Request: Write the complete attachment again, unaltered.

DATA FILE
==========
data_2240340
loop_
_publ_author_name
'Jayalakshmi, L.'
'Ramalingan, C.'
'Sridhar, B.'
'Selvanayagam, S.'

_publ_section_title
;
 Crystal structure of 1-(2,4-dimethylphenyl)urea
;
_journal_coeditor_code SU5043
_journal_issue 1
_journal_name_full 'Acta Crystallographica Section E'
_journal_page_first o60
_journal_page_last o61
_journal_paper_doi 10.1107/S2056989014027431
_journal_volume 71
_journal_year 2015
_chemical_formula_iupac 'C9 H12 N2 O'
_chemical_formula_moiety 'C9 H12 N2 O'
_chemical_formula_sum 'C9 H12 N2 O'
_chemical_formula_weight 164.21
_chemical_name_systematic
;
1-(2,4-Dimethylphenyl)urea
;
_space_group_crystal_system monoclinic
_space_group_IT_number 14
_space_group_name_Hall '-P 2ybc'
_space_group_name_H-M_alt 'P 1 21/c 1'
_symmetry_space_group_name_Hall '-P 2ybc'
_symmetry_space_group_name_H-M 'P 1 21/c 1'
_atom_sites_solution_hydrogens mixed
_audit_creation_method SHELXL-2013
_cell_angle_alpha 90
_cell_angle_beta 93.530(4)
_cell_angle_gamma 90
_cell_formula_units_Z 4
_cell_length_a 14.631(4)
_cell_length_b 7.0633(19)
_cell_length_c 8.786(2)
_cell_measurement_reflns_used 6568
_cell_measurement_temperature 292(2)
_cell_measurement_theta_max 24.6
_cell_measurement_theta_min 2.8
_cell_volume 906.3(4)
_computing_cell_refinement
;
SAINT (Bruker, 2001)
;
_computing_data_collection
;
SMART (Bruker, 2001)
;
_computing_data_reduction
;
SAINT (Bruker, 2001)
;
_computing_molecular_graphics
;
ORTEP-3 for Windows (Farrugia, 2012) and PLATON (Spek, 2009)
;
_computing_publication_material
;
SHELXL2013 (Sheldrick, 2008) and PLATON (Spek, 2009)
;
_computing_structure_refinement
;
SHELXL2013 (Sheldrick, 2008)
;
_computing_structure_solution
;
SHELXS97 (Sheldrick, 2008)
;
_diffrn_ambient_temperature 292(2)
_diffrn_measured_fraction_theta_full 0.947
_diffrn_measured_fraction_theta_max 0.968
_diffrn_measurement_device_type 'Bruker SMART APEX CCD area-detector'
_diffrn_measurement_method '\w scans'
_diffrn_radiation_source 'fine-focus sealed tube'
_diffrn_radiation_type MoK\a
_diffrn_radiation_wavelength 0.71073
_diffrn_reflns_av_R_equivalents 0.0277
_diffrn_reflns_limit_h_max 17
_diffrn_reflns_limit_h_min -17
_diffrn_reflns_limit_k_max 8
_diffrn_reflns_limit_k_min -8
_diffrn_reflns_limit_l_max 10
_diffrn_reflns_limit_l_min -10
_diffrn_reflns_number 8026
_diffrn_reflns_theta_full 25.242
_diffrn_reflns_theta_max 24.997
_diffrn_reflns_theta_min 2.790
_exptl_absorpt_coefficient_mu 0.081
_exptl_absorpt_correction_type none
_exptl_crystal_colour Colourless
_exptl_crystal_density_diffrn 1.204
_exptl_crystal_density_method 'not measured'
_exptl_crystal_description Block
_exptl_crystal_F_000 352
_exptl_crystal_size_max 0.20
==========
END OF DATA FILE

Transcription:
data_2240340
loop_
_publ_author_name
'Jayalakshmi, L.'
'Ramalingan, C.'
'Sridhar, B.'
'Selvanayagam, S.'

_publ_section_title
;
 Crystal structure of 1-(2,4-dimethylphenyl)urea
;
_journal_coeditor_code SU5043
_journal_issue 1
_journal_name_full 'Acta Crystallographica Section E'
_journal_page_first o60
_journal_page_last o61
_journal_paper_doi 10.1107/S2056989014027431
_journal_volume 71
_journal_year 2015
_chemical_formula_iupac 'C9 H12 N2 O'
_chemical_formula_moiety 'C9 H12 N2 O'
_chemical_formula_sum 'C9 H12 N2 O'
_chemical_formula_weight 164.21
_chemical_name_systematic
;
1-(2,4-Dimethylphenyl)urea
;
_space_group_crystal_system monoclinic
_space_group_IT_number 14
_space_group_name_Hall '-P 2ybc'
_space_group_name_H-M_alt 'P 1 21/c 1'
_symmetry_space_group_name_Hall '-P 2ybc'
_symmetry_space_group_name_H-M 'P 1 21/c 1'
_atom_sites_solution_hydrogens mixed
_audit_creation_method SHELXL-2013
_cell_angle_alpha 90
_cell_angle_beta 93.530(4)
_cell_angle_gamma 90
_cell_formula_units_Z 4
_cell_length_a 14.631(4)
_cell_length_b 7.0633(19)
_cell_length_c 8.786(2)
_cell_measurement_reflns_used 6568
_cell_measurement_temperature 292(2)
_cell_measurement_theta_max 24.6
_cell_measurement_theta_min 2.8
_cell_volume 906.3(4)
_computing_cell_refinement
;
SAINT (Bruker, 2001)
;
_computing_data_collection
;
SMART (Bruker, 2001)
;
_computing_data_reduction
;
SAINT (Bruker, 2001)
;
_computing_molecular_graphics
;
ORTEP-3 for Windows (Farrugia, 2012) and PLATON (Spek, 2009)
;
_computing_publication_material
;
SHELXL2013 (Sheldrick, 2008) and PLATON (Spek, 2009)
;
_computing_structure_refinement
;
SHELXL2013 (Sheldrick, 2008)
;
_computing_structure_solution
;
SHELXS97 (Sheldrick, 2008)
;
_diffrn_ambient_temperature 292(2)
_diffrn_measured_fraction_theta_full 0.947
_diffrn_measured_fraction_theta_max 0.968
_diffrn_measurement_device_type 'Bruker SMART APEX CCD area-detector'
_diffrn_measurement_method '\w scans'
_diffrn_radiation_source 'fine-focus sealed tube'
_diffrn_radiation_type MoK\a
_diffrn_radiation_wavelength 0.71073
_diffrn_reflns_av_R_equivalents 0.0277
_diffrn_reflns_limit_h_max 17
_diffrn_reflns_limit_h_min -17
_diffrn_reflns_limit_k_max 8
_diffrn_reflns_limit_k_min -8
_diffrn_reflns_limit_l_max 10
_diffrn_reflns_limit_l_min -10
_diffrn_reflns_number 8026
_diffrn_reflns_theta_full 25.242
_diffrn_reflns_theta_max 24.997
_diffrn_reflns_theta_min 2.790
_exptl_absorpt_coefficient_mu 0.081
_exptl_absorpt_correction_type none
_exptl_crystal_colour Colourless
_exptl_crystal_density_diffrn 1.204
_exptl_crystal_density_method 'not measured'
_exptl_crystal_description Block
_exptl_crystal_F_000 352
_exptl_crystal_size_max 0.20